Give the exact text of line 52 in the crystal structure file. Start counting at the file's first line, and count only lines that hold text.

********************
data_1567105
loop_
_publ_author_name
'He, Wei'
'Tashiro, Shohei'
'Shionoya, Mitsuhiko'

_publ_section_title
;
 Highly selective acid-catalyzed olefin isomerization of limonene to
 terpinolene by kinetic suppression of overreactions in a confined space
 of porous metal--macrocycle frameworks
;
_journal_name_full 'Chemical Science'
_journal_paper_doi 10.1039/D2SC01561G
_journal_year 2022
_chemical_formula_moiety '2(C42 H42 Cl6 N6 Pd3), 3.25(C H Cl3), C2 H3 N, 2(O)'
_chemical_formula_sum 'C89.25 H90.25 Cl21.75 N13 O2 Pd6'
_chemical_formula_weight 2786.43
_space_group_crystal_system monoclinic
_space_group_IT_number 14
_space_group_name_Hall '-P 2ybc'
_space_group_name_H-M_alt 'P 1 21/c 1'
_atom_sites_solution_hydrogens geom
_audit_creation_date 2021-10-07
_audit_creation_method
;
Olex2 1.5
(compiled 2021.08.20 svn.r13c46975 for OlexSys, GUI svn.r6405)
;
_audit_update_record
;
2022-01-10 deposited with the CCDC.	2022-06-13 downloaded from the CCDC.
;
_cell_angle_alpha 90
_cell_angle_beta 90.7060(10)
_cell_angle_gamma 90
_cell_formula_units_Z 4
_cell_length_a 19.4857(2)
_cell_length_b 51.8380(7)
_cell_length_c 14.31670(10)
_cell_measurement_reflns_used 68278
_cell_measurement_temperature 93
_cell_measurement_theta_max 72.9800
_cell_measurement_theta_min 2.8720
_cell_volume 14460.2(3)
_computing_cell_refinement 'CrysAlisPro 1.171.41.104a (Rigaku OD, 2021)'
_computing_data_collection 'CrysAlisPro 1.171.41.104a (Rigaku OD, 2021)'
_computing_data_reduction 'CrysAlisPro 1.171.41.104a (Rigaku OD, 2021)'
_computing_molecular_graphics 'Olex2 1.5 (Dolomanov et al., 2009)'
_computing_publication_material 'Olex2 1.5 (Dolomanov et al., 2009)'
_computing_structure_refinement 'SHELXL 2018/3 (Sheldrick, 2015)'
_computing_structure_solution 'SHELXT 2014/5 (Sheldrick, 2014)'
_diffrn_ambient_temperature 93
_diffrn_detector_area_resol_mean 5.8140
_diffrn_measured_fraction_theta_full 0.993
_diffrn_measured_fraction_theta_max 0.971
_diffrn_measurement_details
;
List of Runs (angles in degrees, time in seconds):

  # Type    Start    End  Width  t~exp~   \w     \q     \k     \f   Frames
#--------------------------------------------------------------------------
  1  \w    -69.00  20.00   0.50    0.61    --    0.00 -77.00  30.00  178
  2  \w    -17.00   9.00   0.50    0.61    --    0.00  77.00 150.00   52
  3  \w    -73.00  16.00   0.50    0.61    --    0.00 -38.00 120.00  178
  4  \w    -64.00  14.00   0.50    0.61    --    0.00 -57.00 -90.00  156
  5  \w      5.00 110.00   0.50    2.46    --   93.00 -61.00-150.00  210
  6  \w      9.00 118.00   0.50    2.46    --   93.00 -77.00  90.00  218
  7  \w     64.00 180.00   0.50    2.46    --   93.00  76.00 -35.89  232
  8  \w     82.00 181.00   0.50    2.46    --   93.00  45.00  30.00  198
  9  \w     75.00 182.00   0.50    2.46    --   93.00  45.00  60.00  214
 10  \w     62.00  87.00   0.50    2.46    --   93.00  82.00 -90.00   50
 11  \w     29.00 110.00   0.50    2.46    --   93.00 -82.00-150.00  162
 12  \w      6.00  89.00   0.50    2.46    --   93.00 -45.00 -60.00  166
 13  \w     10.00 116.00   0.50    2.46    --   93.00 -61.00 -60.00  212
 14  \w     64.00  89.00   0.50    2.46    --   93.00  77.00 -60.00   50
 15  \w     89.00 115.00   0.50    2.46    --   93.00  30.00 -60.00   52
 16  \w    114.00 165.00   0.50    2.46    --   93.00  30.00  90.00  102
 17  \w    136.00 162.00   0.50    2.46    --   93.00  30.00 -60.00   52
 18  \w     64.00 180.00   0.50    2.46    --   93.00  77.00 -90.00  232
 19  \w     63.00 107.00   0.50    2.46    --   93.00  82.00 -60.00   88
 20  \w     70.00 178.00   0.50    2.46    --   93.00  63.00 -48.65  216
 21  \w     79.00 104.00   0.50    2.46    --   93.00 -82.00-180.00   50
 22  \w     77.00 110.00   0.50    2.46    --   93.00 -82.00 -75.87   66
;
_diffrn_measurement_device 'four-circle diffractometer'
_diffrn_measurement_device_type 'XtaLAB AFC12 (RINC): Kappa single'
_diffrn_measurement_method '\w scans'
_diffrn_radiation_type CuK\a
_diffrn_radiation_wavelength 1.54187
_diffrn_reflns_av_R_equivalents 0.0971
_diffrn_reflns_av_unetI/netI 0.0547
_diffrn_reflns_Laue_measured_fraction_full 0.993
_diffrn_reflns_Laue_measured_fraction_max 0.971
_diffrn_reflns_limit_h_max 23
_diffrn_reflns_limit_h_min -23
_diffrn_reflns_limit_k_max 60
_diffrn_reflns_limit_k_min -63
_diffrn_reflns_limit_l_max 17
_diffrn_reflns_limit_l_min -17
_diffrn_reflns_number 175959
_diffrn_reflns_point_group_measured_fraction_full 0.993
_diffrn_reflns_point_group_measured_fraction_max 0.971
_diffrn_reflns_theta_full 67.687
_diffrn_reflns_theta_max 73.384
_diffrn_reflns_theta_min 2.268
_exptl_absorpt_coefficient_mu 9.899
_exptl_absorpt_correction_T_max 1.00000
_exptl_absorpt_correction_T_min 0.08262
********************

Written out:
_computing_structure_solution 'SHELXT 2014/5 (Sheldrick, 2014)'